H2USA is a public-private partnership to promote the commercial introduction and widespread adoption of hydrogen fueled fuel cell vehicles (FCVs) across America. H2USA’s mission is to address hurdles to establishing hydrogen fueling infrastructure, enabling the large scale adoption of fuel cell electric vehicles.
The launch of H2USA was announced on May 13, 2013. Today, H2USA includes more than 30 businesses and organizations, including the U.S. Department of Energy, automakers, fuel cell suppliers, materials and component manufacturers, energy companies, national laboratories, associations and NGOs. Click here for a list of participants.
H2USA will work to accelerate the large scale adoption of fuel cell electric vehicles by helping to establish a hydrogen fueling infrastructure and move the United States toward greater energy, environmental and economic security.
The United States is facing serious and growing challenges involving petroleum reliance. According to the United States Energy Information Agency’s (EIA) Annual Energy Outlook, the U.S. transportation sector depends on petroleum for 97% of its fuel and accounts for more than 69% of all petroleum products used in the United States. Although the U.S. is currently reducing its oil imports, DOE projects that the nation “will continue to rely on imports for 35% to 40% of our petroleum needs in the future.” Strategic and economic security vulnerabilities, as well as the impact of transportation-related air pollution and greenhouse gas emissions, make increased fuel diversity a national imperative.
FCVs are a critical component of an “all-of-the-above” approach to provide clean transportation powered by non-petroleum energy sources and to establish U.S. leadership in the global marketplace for clean energy technologies.
Clean and efficient FCVs are fueled by hydrogen, which can be derived from diverse and domestic energy sources. Relying on fuel cells to power electric motors, FCVs produce only water vapor, which is released from the tailpipe. They can meet many drivers’ operational expectations with a 300-500 mile range and fast fueling. FCVs are about two times more efficient than conventional gasoline-fueled internal combustion engine vehicles. (Specifically Toyota estimates 2.11 and the DOE Fuel Cell Technology Office estimates 2.21 times the efficiency of a conventional gasoline fueled LDV).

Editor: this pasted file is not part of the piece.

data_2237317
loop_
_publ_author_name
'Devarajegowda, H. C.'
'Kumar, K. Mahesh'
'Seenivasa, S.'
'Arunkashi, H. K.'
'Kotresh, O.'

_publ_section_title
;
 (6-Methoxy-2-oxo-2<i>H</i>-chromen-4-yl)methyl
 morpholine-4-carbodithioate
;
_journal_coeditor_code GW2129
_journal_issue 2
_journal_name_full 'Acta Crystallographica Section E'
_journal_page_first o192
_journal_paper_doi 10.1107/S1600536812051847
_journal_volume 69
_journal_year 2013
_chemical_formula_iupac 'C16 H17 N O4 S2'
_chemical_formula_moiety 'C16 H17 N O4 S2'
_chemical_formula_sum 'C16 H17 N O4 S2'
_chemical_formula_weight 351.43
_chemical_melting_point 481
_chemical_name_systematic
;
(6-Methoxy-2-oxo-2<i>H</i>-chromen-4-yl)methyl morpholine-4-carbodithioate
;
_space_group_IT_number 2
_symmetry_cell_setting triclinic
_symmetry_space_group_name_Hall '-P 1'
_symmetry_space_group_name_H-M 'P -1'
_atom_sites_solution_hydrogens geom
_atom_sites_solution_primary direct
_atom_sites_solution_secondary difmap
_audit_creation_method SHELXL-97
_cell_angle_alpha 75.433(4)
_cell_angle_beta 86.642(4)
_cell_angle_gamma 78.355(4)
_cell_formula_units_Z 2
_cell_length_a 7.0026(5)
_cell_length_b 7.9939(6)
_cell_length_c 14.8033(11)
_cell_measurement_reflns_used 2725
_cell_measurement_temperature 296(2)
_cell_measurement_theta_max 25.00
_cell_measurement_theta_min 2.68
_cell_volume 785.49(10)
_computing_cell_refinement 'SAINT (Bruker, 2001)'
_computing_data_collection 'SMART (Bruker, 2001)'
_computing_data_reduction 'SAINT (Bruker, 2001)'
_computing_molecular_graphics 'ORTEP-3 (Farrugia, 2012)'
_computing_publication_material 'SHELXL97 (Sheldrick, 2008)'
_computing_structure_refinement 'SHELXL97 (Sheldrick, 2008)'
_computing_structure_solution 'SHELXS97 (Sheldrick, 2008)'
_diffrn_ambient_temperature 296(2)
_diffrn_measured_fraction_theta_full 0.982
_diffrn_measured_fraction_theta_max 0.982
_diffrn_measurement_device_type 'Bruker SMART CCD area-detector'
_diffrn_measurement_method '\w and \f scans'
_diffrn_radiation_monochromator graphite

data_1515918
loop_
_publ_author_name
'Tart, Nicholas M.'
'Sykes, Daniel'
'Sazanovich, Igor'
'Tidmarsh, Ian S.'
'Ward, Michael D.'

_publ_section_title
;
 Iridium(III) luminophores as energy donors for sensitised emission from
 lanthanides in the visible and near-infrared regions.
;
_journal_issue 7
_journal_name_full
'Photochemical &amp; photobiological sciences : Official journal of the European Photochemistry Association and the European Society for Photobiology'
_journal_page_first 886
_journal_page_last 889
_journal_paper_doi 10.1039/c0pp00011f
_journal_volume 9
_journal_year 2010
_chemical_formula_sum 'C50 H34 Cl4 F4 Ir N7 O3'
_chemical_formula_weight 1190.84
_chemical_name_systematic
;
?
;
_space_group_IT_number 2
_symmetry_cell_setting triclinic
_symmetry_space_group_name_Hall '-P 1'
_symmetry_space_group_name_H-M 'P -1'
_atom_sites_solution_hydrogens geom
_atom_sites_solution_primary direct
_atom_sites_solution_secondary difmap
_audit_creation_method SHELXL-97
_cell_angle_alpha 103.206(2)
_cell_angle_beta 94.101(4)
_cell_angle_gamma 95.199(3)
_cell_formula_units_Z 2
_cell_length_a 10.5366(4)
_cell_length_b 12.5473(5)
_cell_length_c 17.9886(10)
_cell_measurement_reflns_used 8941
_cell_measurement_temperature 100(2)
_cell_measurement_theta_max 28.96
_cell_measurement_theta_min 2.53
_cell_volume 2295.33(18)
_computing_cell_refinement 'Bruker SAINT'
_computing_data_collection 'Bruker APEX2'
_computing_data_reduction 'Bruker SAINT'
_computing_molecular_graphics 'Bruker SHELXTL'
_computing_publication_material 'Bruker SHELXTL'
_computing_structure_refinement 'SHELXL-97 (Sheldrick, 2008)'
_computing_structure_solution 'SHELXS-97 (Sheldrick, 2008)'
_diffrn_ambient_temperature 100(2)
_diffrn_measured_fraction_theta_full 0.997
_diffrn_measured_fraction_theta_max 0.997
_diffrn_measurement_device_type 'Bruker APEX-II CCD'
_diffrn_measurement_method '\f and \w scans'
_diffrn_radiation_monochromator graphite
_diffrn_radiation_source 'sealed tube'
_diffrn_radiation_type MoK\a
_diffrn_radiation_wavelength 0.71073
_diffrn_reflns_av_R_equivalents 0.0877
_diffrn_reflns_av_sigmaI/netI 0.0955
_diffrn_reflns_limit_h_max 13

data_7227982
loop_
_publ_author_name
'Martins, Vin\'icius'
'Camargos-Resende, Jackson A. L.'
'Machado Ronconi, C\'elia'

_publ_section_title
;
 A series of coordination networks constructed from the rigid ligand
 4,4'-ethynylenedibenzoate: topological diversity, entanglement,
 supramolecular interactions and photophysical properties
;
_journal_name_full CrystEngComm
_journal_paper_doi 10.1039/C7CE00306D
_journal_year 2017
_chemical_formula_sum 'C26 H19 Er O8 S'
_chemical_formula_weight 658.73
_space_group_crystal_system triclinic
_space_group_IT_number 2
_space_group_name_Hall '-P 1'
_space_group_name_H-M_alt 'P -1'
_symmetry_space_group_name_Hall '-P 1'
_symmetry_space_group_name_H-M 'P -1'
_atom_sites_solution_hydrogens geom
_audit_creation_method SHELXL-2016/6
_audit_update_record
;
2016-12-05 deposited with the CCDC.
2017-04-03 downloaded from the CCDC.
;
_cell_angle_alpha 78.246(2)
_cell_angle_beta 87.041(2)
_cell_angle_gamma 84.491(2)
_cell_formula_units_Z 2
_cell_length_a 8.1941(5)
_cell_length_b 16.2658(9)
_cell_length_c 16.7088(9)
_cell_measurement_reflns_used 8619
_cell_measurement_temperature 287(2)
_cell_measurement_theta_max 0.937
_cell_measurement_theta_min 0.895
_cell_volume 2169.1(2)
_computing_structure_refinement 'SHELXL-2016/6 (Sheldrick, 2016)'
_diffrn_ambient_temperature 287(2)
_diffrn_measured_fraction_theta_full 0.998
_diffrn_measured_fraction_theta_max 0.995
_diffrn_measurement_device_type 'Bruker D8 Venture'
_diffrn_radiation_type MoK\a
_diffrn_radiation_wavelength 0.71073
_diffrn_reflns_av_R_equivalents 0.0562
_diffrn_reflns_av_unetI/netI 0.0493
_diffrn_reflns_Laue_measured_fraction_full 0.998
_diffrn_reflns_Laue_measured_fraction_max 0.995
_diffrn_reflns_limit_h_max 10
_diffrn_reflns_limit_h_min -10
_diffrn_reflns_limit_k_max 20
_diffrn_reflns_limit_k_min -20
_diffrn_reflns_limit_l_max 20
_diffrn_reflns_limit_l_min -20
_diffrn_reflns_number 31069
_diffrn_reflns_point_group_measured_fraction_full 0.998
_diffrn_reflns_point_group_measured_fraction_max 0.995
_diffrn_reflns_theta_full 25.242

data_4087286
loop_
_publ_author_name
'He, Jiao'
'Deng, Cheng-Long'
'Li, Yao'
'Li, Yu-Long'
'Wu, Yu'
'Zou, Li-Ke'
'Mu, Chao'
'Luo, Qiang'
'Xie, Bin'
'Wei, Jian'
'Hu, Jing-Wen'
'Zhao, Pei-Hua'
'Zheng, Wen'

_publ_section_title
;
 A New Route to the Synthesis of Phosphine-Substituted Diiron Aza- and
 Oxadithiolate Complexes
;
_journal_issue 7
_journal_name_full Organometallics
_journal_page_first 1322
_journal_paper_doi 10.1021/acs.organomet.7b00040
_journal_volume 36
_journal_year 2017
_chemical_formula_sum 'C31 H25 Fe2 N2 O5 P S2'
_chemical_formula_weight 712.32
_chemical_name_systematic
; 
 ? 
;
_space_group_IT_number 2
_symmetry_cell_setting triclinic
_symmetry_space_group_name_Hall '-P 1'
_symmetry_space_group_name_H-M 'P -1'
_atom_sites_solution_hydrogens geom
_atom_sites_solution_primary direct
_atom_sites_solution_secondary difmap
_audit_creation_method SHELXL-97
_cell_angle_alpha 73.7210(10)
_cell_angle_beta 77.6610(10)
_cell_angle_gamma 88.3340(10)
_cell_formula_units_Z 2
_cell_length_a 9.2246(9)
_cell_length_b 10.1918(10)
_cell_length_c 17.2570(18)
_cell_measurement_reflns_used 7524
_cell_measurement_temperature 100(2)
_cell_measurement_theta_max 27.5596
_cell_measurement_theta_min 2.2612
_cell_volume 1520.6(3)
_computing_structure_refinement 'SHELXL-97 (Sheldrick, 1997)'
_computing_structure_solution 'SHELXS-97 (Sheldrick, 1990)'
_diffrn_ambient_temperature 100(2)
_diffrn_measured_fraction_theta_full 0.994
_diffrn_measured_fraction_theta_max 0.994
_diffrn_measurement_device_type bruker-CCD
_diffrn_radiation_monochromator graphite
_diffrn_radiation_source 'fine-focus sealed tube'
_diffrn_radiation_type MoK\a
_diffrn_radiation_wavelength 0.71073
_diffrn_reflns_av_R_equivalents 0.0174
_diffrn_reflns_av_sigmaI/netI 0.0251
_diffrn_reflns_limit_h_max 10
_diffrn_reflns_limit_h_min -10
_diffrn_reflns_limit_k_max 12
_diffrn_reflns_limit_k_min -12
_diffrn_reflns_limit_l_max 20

Fuel cells are also the most efficient vehicular use of domestic natural gas. FCVs running on hydrogen made from natural gas can travel further than vehicles using the same quantity of natural gas in natural gas-fueled internal combustion engines.
On a life cycle basis, FCVs also significantly reduce greenhouse gas emissions compared to internal combustion vehicles operating on hydrocarbon fuels. Mid-size FCVs using hydrogen derived from natural gas generate less than half of the CO2 of today’s gasoline-fueled vehicles. When using hydrogen generated from solar or wind electrolysis, total lifecycle CO2 emissions are near zero.
In addition to federal requirements for reduced vehicle emissions, state and regional commitments to increase zero emission vehicle use will require FCVs to become an increasingly significant portion of the vehicle mix. California, and nine other states adopting the Zero Emission Vehicles (ZEVs) program, requires major light duty vehicle manufacturers to produce and deliver increasing numbers of ZEVs for sale in their states. Simultaneously, seven states (Connecticut, Maryland, Massachusetts, New York, Oregon, Rhode Island and Vermont) have joined California in a Memorandum of Understanding to establish policies that will place 3.3 million ZEVs on the road by 2025.
Beyond energy security and environmental benefits, the development of fuel cell electric vehicle and hydrogen infrastructure industries will yield economic benefits. For instance, it has been estimated that building 100 hydrogen fueling stations in California could add more than 2,000 jobs. Expanding the infrastructure effort across the country, as well as growing vehicle and fuel cell manufacturing, will amplify these economic returns.
Compared to other advanced power train technologies, such as hybrid electric vehicle (HEVs), plug in hybrid electric vehicles (PHEVs), Battery Electric Vehicle (BEVs), or clean-diesel, hydrogen fuel cell vehicles provide a unique set of benefits. They produce only water, which is released from the tailpipe. They are capable of rapid fueling and have a 300-mile range. Fuel cell electric vehicles also have the ability to use renewable or domestic energy resources, provide full performance in all ambient conditions, and are scalable to provide best-in-class fuel efficiency for vehicles of all sizes, compact to heavy duty.
FCVs and BEVs are “electric drive vehicles,” that is, propulsion is provided entirely by electric motors. A FCV generates electricity from hydrogen stored onboard the vehicle to power electric motors. BEVs use electricity stored in batteries. Fuel cells power both on- and off-road vehicles, including cars, buses, trucks, and industrial vehicles, such as forklifts and airport ground support equipment.